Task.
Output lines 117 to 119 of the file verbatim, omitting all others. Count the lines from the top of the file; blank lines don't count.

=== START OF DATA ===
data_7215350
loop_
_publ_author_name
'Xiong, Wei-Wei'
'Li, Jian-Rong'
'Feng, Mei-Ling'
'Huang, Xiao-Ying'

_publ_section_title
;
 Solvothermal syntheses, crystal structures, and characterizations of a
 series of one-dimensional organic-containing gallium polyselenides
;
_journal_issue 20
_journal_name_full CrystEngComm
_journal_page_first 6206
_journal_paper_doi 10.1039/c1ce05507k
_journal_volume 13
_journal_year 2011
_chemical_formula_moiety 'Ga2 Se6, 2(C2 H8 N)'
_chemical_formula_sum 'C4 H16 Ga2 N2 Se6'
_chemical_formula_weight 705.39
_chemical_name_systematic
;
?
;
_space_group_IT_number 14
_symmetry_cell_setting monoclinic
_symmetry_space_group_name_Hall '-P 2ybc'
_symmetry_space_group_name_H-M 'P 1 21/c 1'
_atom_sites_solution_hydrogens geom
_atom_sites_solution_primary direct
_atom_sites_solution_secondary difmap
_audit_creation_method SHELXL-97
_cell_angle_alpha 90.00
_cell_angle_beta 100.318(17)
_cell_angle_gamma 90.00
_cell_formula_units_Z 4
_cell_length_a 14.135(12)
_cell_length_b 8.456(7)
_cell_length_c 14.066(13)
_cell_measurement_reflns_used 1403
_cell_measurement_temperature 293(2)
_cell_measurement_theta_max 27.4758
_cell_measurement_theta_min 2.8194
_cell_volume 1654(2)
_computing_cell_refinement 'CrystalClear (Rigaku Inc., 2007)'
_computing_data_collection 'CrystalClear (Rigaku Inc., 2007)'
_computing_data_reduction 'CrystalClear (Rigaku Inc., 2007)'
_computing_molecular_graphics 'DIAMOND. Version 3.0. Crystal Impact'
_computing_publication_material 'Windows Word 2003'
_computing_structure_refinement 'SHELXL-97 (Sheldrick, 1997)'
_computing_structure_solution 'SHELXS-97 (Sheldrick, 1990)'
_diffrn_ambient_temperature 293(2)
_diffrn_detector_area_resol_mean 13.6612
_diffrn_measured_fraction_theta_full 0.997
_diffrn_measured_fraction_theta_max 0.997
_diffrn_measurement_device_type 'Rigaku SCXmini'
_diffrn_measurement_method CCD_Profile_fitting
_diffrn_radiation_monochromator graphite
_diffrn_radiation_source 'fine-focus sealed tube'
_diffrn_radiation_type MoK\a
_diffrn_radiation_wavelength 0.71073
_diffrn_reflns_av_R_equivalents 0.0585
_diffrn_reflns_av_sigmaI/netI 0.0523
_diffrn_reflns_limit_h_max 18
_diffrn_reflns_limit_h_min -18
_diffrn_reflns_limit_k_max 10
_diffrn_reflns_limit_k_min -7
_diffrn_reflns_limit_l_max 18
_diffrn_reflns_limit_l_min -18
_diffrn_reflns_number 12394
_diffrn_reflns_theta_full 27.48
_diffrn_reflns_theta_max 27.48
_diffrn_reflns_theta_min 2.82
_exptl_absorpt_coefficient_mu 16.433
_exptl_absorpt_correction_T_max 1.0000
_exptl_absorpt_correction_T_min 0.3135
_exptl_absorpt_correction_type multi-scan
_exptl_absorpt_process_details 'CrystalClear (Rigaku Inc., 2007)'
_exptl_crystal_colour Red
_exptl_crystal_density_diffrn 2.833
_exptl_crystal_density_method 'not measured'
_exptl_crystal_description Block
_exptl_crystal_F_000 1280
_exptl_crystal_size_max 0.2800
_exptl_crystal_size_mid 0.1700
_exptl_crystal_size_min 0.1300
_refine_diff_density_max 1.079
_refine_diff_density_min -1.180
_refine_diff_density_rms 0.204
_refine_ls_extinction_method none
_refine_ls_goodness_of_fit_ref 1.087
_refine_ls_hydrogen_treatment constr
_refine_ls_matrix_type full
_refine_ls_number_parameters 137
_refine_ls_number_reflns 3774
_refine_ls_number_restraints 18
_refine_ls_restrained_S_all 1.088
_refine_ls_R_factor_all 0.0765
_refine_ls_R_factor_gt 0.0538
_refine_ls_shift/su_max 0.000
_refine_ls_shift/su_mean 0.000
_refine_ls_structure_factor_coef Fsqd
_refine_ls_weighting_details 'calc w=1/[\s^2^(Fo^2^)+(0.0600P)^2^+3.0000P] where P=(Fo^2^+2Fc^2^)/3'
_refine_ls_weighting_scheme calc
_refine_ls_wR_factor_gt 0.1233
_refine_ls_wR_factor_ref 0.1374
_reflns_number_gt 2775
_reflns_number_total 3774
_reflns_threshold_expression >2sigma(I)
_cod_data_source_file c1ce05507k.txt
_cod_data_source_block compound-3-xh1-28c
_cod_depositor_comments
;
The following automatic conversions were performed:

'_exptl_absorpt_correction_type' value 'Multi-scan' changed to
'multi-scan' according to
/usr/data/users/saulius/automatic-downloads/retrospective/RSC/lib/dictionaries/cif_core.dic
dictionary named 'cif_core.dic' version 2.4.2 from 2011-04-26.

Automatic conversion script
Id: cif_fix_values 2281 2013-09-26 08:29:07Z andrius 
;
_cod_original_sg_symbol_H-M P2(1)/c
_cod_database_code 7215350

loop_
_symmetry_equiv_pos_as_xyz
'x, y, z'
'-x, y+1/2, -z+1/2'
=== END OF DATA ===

'multi-scan' according to
/usr/data/users/saulius/automatic-downloads/retrospective/RSC/lib/dictionaries/cif_core.dic
dictionary named 'cif_core.dic' version 2.4.2 from 2011-04-26.